All of the Lights
For the Thompsons, stringing lights is an obsession.
By Rachel Williams
Esther Thompson remembers stepping out of a limousine and glancing up at her dimly lit home.
There was a solitary wreath hanging on the door and iridescent plug-in candles lining the windows but little else. After taking a tacky lights tour in 1999, she was moved to action. Without hesitation, she told her husband they at least needed red-and-green lights webbed across the bushes.
The couple met beneath a glittering disco ball. The Christmas of 1999 rekindled a flare of creativity and flashing lights. These days, their grand illumination begins after dusk on Thanksgiving. Thousands of lightbulbs string their house for 40 days and nights until New Year’s Eve.
“To buy 170,000 lights costs money. It’s the same as the guy buying the boat. It’s the same for people who travel. It’s the same for any hobby,” Al says. “A guy goes out on a $100,000 boat to the Chesapeake Bay, and I do Christmas lights.”
This year, Al built 87 additional homemade decorations from plywood, wire and PVC pipe. Their display is altered every year by adding small, accentuating pieces. The layout of candles and 10-foot-displays stay relatively the same. Last season’s electric bill was $1,200.
Al worked 70 to 80 hours per week prior to retirement, so he wasn’t much for holiday cheer. He detested the strain of untangling lights from shapely festive ornaments. But to make Esther happy, he kept untangling. Over the years, the Thompsons added reindeer and spiraling green Christmas trees.
Joe Niamtu, a plastic surgeon whose house is pinned on Richmond’s holiday radar, said if his wife April had her way, their house would resemble Times Square. It’s an outward expression of holiday cheer for them. The Niamtus have a couple of miles of lights at 10230 Cherokee Road and expect to blow their circuit breakers yearly. April has seven Christmas trees illuminating several rooms of the house. One stands 12 feet tall.
“It’s the Botox of Christmas,” Joe says, jokingly. “No, as much as I would like to define something, it’s about the cheer and holiday spirit.”
During the summer of 2004, Al built his first snowman family out of plywood. He recycled scrap material from Lowe’s and The Home Depot. As the holiday season neared, Al prepared roughly 30 more decorative signs with vibrant splashes of paint.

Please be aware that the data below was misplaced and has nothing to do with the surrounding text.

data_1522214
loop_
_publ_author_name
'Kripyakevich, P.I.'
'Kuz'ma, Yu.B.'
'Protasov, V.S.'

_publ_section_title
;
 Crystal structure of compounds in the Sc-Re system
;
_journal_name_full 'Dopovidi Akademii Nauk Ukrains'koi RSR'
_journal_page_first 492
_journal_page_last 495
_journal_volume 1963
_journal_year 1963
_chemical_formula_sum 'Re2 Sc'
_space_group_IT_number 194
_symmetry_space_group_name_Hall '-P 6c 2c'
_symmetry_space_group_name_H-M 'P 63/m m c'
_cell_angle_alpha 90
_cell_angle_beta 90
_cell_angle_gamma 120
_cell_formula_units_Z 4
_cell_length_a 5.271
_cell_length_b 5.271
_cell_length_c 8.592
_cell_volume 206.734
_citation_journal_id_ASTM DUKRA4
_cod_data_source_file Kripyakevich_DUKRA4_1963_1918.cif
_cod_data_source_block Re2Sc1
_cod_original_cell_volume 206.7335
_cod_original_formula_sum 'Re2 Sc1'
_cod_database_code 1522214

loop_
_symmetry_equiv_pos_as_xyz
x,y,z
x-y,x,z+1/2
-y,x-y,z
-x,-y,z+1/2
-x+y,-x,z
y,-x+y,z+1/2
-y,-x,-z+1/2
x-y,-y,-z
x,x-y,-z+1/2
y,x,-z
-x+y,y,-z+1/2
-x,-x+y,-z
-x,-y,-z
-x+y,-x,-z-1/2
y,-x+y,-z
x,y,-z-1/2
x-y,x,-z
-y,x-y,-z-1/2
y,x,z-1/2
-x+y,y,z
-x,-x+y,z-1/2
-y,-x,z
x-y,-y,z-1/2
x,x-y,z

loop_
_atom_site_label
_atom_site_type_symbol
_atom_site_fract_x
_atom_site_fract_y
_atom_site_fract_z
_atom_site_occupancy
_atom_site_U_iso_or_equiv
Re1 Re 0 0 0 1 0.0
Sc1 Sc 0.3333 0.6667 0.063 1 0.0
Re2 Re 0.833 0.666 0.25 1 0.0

“If everybody interacted with each other like they do the week before Christmas and the week after, we would have a better world,” Joe says. “Everyone plays extra nice and friendly.”
Al finds inspiration all around him.
“I’m not an artist but a copier,” Al says. “I get my ideas from the Internet and look at different company styles. While wandering the department store, I take note of Christmas displays and decorations on sale. If I walk by the gift-bag aisle and see a design I like, I will snap a photo. From there, I will make a pattern before constructing each piece.”
The Thompsons also get ideas from other participants on the Richmond Times-Dispatch’s Tacky Lights Tour. After gaining recognition on the tour, their home is now one of the top stops.
“It’s really neat to go out in front of your house and talk to people every night from all over the world. People have signed our guestbook from all 50 states and 123 foreign countries,” Al says. “I’ll be standing there talking to someone from Egypt. I’ll turn around to talk to somebody else from Australia. Then I’ll talk to somebody else from Japan and Ukraine – all in one night.”
For Al and Esther, it’s more than decorations and holiday cheer. They memorialize fallen military soldiers with hand-carved yellow ribbons. There’s an arch resting against their house for Marine Staff Sgt. Donald May Jr., who was the first Virginia soldier killed in Iraq. The installation was dedicated after meeting his mother one year at their holiday display.
For a neighborhood girl who died after a truck backed over her in 2005, the couple nestles a bear gripping late Annabelle’s angel among the lights.
“Being her mom, it’s really special,” says Meredyth Bryant. “People definitely recognize the logo and the name. Hopefully it’s bringing continual awareness to preventing back-over accidents. She would probably be happy that it makes us happy. And that we can go, remember and see it every year.”